The Balance Between Online Privacy and Monitoring
Should parents monitor teens online behavior, and if so, to what extent?
Posted Oct 01, 2017
The adolescent world revolves around technology. In fact, some studies report that teens are spending most of their waking hours online. With so much 'connected' time, it raises the question, "How involved should parents be in their teens online life?" I was recently asked a series of questions pertaining to this very topic and shared my responses below.
Should parents monitor their teens browsing history?
I believe it’s important for parents to monitor their teens browsing history, but there is a caveat. Many teens know how to cover their tracks, such as going incognito, disabling cookies, and clearing browsing history, making it virtually impossible for parents to monitor their online activity. Although teens may set up ‘smoke screens,’ it doesn’t mean parents shouldn’t keep an eye on what they are doing online. If parents aren't tech savvy, a lot of service providers have parenting resources to help them keep up with what's trending and stay informed about how to protect their teen.
Will parents ever be able to stay ahead of technology?
What works today may not work tomorrow. The technological industry is fast-paced and ever-changing. I would have never imagined all the advancements that exist today, nor can I begin to fathom how tech savvy the next generation will be. I only suspect today’s generation will be more confident with technology as it is a large part of their daily lives.
To address how fast things change, I was recently speaking with a parent who shared that her daughter expected to see the person talking on the screen of the device.In her daughter’s world, a phone call consisted of verbal and visual interaction. Just think, Skype made its first appearance in 2003 and FaceTime in 2010, and both have continued to grow in popularity with youth. As a result, today's teens spend a lot of time video calling friends.
I believe each generation is going to be attempting to catch up with technology. So, proactive education will be key in keeping educators and parents in the loop with modern advancements, as well as online hidden dangers. It’s important that we prepare youth to be digitally responsible citizens.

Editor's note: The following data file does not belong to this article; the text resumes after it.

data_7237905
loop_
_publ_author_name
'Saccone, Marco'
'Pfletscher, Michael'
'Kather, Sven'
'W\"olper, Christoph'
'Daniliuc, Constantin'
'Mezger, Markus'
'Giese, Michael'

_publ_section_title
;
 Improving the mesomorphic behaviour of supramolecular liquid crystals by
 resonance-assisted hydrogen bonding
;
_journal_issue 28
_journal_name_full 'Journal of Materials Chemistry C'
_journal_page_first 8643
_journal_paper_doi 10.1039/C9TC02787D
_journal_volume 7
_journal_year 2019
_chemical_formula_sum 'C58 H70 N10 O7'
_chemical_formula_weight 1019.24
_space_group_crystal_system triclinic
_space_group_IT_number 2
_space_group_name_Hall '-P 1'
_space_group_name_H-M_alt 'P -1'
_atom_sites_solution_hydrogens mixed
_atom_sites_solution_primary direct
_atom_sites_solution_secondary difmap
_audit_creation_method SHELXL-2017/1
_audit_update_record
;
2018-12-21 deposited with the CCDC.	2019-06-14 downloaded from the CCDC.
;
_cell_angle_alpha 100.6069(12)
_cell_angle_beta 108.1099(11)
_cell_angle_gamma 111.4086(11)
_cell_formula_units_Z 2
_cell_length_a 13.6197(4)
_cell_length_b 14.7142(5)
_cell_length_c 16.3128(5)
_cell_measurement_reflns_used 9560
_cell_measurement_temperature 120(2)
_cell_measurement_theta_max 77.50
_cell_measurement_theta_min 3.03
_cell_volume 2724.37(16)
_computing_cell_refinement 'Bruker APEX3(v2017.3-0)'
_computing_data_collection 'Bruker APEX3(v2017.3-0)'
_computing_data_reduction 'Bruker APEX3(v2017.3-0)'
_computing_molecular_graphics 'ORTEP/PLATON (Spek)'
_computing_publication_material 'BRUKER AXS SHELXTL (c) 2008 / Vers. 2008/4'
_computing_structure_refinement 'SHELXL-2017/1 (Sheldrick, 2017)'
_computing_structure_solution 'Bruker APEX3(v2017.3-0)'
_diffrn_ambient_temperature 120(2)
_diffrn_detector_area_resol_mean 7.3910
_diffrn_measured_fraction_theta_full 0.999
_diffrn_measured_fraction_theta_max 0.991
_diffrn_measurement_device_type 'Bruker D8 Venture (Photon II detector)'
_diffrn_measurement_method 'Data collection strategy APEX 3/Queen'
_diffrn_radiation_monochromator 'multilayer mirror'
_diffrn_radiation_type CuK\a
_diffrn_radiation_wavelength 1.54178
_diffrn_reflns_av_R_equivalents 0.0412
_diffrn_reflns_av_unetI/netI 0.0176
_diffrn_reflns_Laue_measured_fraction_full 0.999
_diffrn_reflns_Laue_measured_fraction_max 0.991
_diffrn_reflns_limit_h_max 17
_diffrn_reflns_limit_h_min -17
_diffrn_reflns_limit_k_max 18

Are rules and boundaries necessary?
Yes, when it comes to the Internet and electronic devices, parents should establish clear boundaries. An acceptable device use contract, like those provided by Safekids.com, is a great way to document expectations. When parents have a signed agreement then it’s much easier to manage online behaviors. The contract should be reviewed periodically, and updated as what's applicable today may not be relevant in a couple of months.
In the contract, online rules and expectations, along with consequences for deviant behavior should be clearly stated. In the event teens misuse their device, there should be a predetermined consequence. Consistency is important because when parents aren’t consistent, teens will believe the contract is a joke and they will continue to test their limits. Additionally, it's important to conduct random device searches. Teens should not have any forewarning of the search as they may try to clear or delete information. Hopefully, as teens get older and demonstrate greater responsibility, parents will be able to allow more freedom.
How important is privacy?
The quest for independence and privacy is a normal part of adolescent development. Teens want privacy and that should be respected. Monitoring online behavior should change as teens age. Parents would not need to monitor a 17-year-old’s online behavior like they would a 13-year-old's unless they suspected their older teen was in engaging in harmful behavior—then safety always trumps privacy. Although many younger teens want to act grown up, they often lack the skills to handle complicated dilemmas, resist peer pressure, etc. Therefore, it is up to parents stay in tune with what their teen is doing both online and off.
Finding the right balance between privacy and monitoring can be difficult. Sure, parents can micromanage online behavior, but that may create an environment of resistance and mistrust. When it comes to monitoring, I believe it’s about honesty, expectations, and respect. Checking teens online behavior shouldn’t be an I ‘gotcha’ moment, but rather an opportunity to teach responsible digital citizenship.